ISS4 2017

Reservist Magazine is the award-winning official publication of the United States Coast Guard Reserve. Quarterly issues include news and feature articles about the men and women who comprise America's premier national maritime safety and security

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Page 29 of 63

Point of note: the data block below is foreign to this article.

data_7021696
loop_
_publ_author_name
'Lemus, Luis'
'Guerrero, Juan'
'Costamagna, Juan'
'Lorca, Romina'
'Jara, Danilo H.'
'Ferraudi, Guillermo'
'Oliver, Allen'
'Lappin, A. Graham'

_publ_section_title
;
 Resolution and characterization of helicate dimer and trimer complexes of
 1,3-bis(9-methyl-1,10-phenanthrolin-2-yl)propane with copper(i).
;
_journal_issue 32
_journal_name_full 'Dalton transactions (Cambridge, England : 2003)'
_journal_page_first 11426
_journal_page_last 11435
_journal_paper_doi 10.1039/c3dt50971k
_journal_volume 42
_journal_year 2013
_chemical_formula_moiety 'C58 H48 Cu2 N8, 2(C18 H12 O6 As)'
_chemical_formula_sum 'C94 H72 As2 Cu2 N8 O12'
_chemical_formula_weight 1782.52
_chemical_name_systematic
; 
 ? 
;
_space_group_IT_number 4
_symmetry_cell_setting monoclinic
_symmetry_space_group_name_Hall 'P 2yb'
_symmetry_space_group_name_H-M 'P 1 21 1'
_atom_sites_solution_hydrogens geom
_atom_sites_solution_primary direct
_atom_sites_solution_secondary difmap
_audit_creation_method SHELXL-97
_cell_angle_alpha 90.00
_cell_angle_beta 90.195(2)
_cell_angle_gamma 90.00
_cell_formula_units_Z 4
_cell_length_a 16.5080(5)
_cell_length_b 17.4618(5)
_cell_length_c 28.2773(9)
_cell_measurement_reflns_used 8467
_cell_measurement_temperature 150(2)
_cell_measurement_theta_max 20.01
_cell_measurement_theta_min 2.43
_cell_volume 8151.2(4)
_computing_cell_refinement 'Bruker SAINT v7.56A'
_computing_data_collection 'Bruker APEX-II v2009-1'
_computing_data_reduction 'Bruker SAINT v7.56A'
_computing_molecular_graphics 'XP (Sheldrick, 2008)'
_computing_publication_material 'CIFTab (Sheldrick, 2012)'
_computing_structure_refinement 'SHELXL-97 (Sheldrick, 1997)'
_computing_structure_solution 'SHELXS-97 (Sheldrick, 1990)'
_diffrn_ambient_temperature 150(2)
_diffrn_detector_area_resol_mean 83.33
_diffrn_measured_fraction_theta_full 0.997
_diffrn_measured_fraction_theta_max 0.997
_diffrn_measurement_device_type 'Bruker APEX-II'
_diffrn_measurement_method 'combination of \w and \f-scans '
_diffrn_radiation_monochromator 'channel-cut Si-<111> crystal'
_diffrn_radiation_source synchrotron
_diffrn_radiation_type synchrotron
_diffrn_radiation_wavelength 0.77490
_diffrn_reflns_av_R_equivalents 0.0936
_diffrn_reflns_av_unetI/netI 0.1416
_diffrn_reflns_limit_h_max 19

The Waterside Perspective As a BM at a station, I experienced challenges when it came to completing and maintaining qualifications while in a drilling status. I decided to move to a PSU without knowing fully what to expect, but being stationed at the PSU was the best possible thing to ever happen to me. The main difference between a reservist at a sector or station and a reservist at a PSU is a PSU is an entire unit based around the Reserve members. Reservists come into the unit and run it over a drill weekend and during their ADT period. There's no need to compete for underway time for currencies or qualifications. This helps BM3s succeed in getting certified as coxswains and advance in their career, as well as earning other qualifications at the same time. Members get out of it what they put into it; there's by lots of opportunities during a year to come in and run boats at the pace of the active component. If you like to travel, then you'll get the chance to see the world. I deployed to Kuwait, Cuba, and South Korea, in support of joint-service operations. In the Waterside Security Division, a BM is expected to work towards qualification as a boat crew member, engineer, tactical crew, coxswain, and tactical coxswain, as well as qualify and maintain certification on the .50 cal M2HB, M240B, M-16, M-870 shotgun and the Sig 229 9mm. Earning required qualifications usually takes twelve to eighteen months sometimes less depending on members existing qualifications. PSU reservists can also work towards earning the PSU insignia pin by completing the PSU Basic Skills Course at Camp Lejeune, N.C., which covers the many different facets of port security. PSUs are a demanding type of Unit with many chances to be recognized and rewarded with team, individual, and Joint Service awards. These greatly influence advancement with award points towards the Service Wide Exam. The camaraderie at a PSU exists not only throughout the crew and community, but also extends to a member's family while at home or deployed. I have experienced some long days and challenges at the PSU, but all are well worth the satisfaction that I have received out of knowing that as Reserve BM, I am running a Waterside mission that mirrors those of the active duty MSST, MSRT, and TACLET teams throughout the Coast Guard as well as the Maritime Expeditionary Security Forces within the Navy Expeditionary Combat Command structure. I fully believe that any BM who intends on making the Coast Guard Reserve a career should at some point in their career try a tour at a PSU. — Chief John Anderson PSU 309 Waterside Security Division Chief 28 RESERVIST � Issue 4 • 2017

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